Teachers, Parents Need to Know About Teen Peer Pressure News2america

When teens need to get out of uncomfortable situations, the X-Plan might come in handy.

The plan is simple: Teens text the letter “X” to a parent or an older sibling when they need help. The recipient then calls the teen and says to leave immediately and that the recipient will pick up the teen.

The parent or older sibling doesn’t ask any questions and the teen has an excuse to leave the party or other risky situation while avoiding social ridicule.

One Twitter user shared a similar plan with U.S. News.


“Everything is so hyper-competitive now, whether it’s trying to get into the best colleges, whether it’s trying to make teams or clubs,” says Jason Ness, principal of Niles West High School in Skokie, Illinois. Being recognized by their peers as excelling in a particular area offers teens a lot of social currency.

That’s compounded by the rise in social media, says Ness, who’s also a licensed clinical and school psychologist. “It’s always out there – you are always seeing what others are doing or accomplishing, and you don’t even know whether it’s real or not.”

Often, no one has talked with teens about peer pressure or given them the skills they need to think through these situations, he says. His educators work on developing social emotional skills, self-confidence, self-identity and the abilities to see opposing perspectives and anticipate difficulties that may arise in social situations, among others.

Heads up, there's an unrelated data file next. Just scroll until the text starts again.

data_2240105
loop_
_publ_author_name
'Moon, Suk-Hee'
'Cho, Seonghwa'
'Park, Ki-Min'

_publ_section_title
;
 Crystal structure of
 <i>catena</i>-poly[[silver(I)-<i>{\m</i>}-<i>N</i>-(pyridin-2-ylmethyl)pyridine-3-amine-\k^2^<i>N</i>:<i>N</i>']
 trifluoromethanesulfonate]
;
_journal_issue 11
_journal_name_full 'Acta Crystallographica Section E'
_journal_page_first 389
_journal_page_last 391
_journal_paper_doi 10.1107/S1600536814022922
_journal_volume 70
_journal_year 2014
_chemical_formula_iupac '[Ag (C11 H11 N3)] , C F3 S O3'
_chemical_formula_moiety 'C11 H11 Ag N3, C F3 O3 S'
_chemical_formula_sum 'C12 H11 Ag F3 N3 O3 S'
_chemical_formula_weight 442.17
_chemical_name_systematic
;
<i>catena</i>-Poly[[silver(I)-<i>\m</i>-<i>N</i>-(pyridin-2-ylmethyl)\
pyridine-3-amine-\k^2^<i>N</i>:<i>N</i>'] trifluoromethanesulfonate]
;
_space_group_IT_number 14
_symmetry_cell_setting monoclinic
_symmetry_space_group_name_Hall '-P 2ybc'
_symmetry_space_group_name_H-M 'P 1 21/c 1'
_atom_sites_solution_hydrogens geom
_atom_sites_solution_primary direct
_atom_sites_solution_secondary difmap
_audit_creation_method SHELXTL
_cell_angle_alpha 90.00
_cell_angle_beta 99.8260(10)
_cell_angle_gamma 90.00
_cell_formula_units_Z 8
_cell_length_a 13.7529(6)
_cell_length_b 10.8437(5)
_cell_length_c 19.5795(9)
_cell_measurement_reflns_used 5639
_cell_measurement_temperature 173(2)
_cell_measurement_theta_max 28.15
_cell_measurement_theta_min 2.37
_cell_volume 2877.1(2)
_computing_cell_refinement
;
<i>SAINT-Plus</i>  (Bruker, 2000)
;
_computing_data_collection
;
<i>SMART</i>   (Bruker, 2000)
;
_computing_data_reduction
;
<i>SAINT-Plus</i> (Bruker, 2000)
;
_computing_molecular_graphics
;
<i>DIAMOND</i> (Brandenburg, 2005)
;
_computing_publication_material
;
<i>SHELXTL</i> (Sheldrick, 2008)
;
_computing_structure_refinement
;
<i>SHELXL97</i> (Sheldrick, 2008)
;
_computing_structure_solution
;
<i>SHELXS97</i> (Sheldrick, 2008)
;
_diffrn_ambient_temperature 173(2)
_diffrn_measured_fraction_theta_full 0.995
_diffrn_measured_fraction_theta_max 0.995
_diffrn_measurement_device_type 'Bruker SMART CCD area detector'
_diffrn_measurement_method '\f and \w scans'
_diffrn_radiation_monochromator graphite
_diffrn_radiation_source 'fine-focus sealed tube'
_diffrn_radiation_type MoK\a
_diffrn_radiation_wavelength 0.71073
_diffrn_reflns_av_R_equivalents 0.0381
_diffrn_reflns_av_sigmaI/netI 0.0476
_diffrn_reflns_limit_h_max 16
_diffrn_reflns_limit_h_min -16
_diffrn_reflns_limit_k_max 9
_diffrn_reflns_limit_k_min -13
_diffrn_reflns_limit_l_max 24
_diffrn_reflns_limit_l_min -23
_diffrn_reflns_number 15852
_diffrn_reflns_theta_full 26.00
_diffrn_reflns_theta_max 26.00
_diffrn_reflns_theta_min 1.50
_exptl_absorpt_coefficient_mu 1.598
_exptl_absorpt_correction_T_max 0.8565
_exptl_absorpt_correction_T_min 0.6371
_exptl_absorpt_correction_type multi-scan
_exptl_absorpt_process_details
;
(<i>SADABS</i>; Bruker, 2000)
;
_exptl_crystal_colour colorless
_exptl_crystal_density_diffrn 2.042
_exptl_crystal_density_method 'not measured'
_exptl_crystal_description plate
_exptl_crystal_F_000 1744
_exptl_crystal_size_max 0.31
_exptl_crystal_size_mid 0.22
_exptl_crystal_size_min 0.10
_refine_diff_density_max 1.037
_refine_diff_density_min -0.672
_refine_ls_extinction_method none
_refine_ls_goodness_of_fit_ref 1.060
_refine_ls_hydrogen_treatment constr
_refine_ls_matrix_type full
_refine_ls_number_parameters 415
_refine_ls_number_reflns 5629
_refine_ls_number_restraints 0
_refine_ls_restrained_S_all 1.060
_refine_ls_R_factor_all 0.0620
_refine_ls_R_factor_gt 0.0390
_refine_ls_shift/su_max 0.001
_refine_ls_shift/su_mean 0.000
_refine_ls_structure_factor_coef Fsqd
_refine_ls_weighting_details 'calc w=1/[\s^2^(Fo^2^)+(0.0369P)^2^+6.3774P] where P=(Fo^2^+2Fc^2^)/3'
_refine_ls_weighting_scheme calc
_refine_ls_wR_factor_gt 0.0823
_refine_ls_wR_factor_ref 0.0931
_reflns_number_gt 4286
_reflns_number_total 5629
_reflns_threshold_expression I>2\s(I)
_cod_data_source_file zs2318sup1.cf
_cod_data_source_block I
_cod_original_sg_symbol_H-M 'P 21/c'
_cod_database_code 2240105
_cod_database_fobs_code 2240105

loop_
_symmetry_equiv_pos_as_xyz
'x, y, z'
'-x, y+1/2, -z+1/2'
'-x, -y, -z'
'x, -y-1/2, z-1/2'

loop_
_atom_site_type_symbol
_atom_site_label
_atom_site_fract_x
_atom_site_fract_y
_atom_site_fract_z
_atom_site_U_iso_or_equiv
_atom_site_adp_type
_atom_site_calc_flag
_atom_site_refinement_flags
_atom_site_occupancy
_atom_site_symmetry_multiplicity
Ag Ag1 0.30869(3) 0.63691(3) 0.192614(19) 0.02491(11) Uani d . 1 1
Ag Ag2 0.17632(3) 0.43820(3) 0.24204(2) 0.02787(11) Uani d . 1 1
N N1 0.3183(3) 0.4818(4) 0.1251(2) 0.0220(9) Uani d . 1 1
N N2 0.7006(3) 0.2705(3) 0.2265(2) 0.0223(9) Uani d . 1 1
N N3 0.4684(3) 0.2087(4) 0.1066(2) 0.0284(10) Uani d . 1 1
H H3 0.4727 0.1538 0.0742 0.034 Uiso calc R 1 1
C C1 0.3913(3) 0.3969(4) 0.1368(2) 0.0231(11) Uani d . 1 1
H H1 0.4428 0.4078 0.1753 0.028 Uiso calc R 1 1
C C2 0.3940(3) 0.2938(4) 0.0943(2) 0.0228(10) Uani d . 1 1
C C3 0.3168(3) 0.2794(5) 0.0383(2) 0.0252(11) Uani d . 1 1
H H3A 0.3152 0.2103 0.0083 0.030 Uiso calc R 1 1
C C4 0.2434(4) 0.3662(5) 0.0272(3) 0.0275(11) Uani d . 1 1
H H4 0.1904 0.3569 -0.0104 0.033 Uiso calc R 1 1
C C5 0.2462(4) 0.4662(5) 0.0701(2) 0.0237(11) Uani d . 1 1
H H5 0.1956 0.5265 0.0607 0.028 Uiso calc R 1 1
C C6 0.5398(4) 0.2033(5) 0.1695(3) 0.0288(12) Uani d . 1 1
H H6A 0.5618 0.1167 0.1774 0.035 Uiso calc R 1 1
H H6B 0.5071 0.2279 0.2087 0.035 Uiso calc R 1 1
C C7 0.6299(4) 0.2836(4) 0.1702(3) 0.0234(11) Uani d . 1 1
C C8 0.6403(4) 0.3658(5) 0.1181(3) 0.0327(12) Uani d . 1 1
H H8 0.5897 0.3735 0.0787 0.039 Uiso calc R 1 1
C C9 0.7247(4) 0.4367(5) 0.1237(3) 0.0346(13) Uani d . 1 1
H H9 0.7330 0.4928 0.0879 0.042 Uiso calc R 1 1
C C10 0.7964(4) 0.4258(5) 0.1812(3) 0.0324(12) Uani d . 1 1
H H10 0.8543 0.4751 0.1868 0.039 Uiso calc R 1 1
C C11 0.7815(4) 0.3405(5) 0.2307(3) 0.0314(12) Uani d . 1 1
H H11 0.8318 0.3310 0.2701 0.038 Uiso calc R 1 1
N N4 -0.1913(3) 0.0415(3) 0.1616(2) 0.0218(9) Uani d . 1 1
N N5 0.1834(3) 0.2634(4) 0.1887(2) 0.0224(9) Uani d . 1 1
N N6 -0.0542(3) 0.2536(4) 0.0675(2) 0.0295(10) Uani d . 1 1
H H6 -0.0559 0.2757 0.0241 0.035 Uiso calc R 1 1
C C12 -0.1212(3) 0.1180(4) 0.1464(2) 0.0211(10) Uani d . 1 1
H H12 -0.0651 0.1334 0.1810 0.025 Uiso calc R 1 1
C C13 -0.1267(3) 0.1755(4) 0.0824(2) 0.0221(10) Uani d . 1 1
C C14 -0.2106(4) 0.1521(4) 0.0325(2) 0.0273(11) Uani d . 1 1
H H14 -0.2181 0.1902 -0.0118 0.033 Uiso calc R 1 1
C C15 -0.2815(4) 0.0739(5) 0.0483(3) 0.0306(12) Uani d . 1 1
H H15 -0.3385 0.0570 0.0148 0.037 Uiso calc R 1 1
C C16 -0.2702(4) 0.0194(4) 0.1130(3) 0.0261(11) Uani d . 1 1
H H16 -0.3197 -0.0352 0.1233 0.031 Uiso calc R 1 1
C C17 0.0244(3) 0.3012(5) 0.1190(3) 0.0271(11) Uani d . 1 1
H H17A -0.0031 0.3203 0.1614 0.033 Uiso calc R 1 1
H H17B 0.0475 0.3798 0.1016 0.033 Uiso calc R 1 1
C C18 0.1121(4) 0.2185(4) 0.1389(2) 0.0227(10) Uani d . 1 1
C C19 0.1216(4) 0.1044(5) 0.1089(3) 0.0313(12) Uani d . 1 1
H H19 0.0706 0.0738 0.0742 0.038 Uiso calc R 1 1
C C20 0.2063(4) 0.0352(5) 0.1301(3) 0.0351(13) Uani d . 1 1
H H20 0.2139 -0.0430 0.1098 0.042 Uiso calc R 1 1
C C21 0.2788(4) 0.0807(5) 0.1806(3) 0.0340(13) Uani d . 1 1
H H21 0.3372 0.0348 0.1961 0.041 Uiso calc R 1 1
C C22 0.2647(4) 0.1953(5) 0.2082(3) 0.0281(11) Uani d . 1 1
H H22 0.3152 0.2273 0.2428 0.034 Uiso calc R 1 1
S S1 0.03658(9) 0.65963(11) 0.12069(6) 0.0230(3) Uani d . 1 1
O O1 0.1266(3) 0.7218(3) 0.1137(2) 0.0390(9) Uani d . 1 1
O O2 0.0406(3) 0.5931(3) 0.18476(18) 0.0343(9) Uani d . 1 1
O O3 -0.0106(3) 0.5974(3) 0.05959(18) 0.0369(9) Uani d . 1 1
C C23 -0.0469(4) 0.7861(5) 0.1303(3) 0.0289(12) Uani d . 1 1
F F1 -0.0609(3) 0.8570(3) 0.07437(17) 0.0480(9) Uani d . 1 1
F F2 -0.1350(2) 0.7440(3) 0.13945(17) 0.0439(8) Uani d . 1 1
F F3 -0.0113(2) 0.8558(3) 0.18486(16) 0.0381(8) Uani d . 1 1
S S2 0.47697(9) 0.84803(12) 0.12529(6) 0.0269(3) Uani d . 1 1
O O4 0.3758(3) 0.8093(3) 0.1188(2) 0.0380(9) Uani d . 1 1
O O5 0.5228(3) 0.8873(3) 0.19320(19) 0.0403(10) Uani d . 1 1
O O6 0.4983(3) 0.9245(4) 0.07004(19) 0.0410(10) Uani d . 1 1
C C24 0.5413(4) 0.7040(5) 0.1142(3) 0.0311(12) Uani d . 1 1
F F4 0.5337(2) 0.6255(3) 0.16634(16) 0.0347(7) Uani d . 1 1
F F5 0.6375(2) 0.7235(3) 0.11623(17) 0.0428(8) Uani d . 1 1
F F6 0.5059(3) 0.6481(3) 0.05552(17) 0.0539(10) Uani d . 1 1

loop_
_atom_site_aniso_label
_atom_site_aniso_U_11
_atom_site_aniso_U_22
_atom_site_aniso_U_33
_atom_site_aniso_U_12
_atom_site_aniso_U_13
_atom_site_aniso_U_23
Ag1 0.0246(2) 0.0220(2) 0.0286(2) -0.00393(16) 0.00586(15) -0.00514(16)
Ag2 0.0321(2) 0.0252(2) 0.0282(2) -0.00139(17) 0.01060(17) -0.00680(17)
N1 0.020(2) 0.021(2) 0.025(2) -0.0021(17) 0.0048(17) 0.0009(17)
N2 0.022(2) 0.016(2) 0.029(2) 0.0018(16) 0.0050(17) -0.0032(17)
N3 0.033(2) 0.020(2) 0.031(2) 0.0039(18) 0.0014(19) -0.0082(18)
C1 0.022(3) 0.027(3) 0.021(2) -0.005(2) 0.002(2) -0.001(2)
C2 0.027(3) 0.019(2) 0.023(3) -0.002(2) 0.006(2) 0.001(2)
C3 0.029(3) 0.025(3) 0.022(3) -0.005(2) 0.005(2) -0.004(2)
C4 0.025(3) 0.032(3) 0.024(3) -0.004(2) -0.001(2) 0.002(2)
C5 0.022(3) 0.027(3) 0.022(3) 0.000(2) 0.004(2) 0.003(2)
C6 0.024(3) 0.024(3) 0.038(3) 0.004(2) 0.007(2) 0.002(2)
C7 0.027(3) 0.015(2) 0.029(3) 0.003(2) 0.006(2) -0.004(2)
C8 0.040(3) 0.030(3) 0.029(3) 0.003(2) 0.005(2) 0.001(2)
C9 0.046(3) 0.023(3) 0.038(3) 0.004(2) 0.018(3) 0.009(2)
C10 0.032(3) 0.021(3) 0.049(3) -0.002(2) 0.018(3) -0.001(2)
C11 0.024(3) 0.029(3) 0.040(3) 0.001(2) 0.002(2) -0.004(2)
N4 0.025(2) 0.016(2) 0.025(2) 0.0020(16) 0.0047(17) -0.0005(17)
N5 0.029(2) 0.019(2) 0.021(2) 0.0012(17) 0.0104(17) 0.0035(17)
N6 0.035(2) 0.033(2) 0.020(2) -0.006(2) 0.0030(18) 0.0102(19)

The teenage brain isn’t fully developed, he says. Students need to learn how to slow down, think through situations and consider the risks and benefits. Knowing they have a support system to contact in tricky situations can help teens build self-confidence, he says.

A support system at school and at home can help high schoolers deal with peer pressure, Twitter users told U.S. News.



Teachers can use contemporary literature and relatable stories, among other tools, to help students envision how they would respond in similar situations, Ness says.

Teaching empathy through community service is a good strategy, he says. That could be done at school through tutoring, a recycling club or a beautification project. A lot of students at his school volunteer at an assisted living facility outside of school, among other places.

The effects of peer pressure are varied since everyone handles it differently, Ness says. But when it’s intense and ongoing at a young age, students may not have the skills to cope and that can lead to a variety of mental health issues – depression, anxiety and more.

Adults need to acknowledge that peer pressure exists, Ness says.

“For parents, I think the No. 1 skill is to ask questions and don’t assume that everything’s OK,” he says. Check in and provide support, he says.

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